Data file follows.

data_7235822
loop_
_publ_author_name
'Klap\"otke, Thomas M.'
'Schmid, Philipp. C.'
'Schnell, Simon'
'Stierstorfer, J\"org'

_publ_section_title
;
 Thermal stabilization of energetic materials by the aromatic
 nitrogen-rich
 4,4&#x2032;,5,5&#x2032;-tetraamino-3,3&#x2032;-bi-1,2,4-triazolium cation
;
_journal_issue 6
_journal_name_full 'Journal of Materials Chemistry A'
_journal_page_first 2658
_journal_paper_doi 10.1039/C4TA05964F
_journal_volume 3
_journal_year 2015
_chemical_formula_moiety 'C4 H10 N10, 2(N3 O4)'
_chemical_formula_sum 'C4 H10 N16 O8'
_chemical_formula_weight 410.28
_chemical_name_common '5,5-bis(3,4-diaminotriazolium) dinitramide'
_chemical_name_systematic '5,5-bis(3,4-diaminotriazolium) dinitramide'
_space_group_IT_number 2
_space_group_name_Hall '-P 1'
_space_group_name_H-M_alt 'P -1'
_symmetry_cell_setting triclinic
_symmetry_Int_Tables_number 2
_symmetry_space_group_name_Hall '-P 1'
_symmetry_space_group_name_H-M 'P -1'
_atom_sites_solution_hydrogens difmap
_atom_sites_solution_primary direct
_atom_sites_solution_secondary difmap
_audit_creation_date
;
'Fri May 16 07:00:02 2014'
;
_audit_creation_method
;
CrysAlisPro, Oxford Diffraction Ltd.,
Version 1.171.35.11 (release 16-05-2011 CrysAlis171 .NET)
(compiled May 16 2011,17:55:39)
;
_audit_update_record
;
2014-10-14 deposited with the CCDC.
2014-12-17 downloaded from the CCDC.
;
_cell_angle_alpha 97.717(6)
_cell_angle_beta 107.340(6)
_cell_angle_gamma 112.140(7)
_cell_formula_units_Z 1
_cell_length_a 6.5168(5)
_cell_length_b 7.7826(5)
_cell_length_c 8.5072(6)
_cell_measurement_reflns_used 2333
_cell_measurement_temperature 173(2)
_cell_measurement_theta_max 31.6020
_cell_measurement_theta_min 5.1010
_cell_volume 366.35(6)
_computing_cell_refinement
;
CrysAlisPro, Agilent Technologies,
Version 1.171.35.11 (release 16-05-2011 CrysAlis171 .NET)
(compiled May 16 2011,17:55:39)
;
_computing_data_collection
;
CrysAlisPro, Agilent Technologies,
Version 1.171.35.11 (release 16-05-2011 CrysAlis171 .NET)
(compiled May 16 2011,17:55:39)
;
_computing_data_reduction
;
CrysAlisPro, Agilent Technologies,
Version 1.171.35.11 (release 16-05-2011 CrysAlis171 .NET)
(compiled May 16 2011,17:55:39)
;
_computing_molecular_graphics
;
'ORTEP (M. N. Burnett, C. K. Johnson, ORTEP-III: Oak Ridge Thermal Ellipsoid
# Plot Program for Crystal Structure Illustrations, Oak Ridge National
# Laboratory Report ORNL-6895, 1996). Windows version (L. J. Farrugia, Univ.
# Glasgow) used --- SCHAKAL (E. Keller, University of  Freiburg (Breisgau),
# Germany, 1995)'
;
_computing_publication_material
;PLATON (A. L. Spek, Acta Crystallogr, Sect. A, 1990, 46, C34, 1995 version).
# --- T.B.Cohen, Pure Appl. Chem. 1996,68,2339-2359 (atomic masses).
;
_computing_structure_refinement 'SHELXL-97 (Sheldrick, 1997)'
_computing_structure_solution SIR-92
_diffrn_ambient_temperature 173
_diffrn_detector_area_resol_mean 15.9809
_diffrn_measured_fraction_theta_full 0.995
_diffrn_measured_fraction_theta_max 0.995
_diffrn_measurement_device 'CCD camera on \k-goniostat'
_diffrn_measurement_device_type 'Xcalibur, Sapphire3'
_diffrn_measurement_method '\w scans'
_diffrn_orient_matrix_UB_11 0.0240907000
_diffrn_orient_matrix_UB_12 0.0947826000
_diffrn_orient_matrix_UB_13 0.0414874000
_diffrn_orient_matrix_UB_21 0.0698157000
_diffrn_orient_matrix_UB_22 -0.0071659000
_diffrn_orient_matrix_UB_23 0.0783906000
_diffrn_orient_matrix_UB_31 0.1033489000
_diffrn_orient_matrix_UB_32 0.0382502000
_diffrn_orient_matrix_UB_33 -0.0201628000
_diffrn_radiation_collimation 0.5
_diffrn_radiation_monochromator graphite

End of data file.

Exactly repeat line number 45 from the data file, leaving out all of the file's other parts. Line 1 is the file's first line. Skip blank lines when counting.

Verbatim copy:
_audit_update_record